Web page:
Hepatitis caused by infection with HCV (hepatitis C virus) becomes chronic with high incidence, and as the infection period is prolonged it often progresses to liver cirrhosis and hepatocellular carcinoma. However, since infection with HCV occurs mainly through blood and blood-derived components, it is possible to identify and eliminate the source of infection to block the infection route. Current methods of identifying infection sources are primarily methods of detecting antibodies against HCV polypeptides, but methods are being sought that can identify infection sources with greater accuracy.
Such methods are being sought because of the existence of a period of time known as the “window period” after HCV infection during which the antigen is present but antibodies are not yet produced. Antibody testing cannot determined whether serum taken during this period is infected or not. Therefore, there is a risk of secondary infection by the blood derived components, such as blood donation, blood components, factors from blood, contaminated specimens in the window period, because blood donor is screened by the antibody test that can not exclude such specimens. For this reason it has been necessary to detect HCV itself, that is, HCV particles, instead of antibodies against HCV polypeptides to reduce the risk.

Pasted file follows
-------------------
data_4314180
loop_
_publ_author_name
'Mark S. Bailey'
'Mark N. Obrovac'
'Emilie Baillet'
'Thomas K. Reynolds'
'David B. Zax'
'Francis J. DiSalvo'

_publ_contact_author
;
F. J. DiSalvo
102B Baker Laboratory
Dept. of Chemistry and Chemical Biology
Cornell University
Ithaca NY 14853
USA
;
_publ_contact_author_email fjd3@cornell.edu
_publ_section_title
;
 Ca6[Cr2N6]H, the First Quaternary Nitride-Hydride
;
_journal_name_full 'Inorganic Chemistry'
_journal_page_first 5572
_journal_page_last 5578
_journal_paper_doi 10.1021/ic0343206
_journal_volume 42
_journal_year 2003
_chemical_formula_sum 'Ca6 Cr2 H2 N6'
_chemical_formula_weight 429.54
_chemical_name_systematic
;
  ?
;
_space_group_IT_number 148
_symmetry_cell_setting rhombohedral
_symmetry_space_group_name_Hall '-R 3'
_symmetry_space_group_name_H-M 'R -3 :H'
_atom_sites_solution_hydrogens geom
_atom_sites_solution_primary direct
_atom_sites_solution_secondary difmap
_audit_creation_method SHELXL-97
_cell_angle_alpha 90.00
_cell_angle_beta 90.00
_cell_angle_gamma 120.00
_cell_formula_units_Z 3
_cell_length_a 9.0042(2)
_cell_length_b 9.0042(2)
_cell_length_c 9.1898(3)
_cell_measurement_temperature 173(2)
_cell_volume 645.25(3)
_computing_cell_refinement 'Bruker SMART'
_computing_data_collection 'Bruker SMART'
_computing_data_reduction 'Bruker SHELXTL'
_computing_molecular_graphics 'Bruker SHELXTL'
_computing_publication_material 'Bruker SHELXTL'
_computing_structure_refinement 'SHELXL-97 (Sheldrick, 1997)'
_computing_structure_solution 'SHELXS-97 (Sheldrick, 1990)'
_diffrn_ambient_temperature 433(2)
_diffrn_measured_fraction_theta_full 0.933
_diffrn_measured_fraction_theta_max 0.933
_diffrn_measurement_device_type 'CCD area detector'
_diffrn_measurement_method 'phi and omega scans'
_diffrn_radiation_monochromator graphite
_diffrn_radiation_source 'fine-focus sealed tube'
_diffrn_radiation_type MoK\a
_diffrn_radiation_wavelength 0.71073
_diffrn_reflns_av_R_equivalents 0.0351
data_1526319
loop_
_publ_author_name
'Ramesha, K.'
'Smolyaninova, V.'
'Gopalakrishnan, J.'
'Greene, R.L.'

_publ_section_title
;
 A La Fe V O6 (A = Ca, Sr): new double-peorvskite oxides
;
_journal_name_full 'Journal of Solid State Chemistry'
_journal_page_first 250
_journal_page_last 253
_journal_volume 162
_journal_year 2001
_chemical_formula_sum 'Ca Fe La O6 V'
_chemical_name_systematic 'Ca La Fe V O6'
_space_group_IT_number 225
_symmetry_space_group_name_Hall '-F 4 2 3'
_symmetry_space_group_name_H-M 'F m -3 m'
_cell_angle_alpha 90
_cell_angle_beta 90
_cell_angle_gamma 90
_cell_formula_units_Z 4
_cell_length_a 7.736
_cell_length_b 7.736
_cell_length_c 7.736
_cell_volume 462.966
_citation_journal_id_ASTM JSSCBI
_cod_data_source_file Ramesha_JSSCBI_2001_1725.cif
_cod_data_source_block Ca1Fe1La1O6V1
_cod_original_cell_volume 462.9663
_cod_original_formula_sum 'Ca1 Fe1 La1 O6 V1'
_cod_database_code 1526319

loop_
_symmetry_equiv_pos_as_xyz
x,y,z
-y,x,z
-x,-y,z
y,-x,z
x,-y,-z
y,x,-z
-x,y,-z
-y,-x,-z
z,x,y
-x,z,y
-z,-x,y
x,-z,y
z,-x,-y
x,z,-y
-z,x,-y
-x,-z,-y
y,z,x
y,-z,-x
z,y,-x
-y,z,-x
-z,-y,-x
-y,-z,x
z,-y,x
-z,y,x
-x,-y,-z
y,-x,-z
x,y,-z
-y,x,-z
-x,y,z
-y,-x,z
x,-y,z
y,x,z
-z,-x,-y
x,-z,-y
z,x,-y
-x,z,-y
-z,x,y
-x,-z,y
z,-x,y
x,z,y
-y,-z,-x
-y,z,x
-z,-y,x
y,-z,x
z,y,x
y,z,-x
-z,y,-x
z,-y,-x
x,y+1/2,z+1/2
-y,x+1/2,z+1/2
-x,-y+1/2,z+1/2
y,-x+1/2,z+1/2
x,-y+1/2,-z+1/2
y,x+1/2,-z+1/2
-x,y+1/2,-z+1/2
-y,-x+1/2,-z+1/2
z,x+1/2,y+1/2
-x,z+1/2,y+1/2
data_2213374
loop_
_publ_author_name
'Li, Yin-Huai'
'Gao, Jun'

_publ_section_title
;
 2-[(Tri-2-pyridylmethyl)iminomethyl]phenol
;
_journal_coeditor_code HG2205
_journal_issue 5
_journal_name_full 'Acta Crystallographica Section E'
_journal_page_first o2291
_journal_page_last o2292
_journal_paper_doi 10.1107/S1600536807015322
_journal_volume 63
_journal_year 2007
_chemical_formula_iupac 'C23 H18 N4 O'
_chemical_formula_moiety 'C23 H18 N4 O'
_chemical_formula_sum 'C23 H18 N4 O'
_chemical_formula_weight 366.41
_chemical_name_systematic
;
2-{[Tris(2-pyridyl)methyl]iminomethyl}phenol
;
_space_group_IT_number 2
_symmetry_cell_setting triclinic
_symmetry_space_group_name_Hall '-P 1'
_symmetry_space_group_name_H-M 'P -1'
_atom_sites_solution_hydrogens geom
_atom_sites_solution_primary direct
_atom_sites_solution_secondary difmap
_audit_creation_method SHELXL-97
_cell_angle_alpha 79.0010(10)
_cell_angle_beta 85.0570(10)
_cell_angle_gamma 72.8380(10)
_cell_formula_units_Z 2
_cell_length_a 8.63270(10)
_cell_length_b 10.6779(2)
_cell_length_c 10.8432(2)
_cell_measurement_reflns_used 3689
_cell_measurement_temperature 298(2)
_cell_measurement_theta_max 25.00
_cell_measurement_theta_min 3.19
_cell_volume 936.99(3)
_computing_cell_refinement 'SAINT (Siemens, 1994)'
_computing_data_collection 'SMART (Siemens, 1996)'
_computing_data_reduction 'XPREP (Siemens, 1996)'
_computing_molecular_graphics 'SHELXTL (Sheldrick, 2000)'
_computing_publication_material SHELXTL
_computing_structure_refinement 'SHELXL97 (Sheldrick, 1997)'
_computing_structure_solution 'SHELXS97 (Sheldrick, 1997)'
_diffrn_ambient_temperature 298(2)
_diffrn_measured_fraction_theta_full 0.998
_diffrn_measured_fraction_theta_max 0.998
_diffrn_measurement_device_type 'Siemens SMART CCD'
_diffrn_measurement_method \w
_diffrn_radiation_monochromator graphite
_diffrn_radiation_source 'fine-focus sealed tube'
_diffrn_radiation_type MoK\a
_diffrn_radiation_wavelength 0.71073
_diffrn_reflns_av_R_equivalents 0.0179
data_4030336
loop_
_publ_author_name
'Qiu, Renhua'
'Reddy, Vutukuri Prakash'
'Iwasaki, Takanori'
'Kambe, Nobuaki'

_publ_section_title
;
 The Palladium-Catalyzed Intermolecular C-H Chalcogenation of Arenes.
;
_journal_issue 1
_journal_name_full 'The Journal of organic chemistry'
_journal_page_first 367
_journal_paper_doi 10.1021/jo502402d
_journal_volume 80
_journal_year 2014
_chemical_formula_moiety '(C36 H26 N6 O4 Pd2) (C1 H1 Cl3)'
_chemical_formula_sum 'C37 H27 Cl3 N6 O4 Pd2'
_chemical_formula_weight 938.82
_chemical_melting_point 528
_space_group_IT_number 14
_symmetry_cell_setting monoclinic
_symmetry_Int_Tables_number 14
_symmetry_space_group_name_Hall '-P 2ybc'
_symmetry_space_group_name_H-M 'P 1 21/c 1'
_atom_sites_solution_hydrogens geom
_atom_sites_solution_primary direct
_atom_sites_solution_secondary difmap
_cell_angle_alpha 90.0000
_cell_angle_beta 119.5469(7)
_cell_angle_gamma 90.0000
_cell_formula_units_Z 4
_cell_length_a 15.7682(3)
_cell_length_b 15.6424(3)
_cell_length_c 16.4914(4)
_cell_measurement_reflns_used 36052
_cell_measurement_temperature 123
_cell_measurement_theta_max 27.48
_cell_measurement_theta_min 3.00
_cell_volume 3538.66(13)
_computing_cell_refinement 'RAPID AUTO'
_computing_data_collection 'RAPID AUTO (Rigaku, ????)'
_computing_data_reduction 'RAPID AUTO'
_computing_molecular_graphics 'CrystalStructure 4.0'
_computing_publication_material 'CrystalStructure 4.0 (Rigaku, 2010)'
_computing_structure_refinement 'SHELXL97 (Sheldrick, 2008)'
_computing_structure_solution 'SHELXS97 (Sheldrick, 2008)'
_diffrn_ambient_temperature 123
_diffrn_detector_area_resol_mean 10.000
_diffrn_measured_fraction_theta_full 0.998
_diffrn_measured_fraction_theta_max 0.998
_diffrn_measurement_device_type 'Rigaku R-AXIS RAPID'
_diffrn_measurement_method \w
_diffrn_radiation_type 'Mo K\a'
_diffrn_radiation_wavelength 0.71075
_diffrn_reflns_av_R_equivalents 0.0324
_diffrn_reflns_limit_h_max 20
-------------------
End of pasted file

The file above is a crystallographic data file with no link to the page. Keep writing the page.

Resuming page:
Detection and measurement of HCV itself is possible by detecting antigens or genome (RNA) in the HCV particles. Here, an antigen in the HCV particles could be core antigen or an envelope antigen (E1, E2).
A lot of vanants were reported in the antigenic region of envelope protein such as hyper variable region. In addition, heterogeneities of sequences between genotypes were reported. In order to detect all of these variants and heterogeneous sequences, it is necessary to use probes that bind to several regions respectively.
Here, “probe” will be used to refer to a molecule that binds specifically to an antigen, for example a molecule which recognizes and binds to an antigen molecule, such as a receptor, antibody, recombinant antibody, functional molecule or functional structure.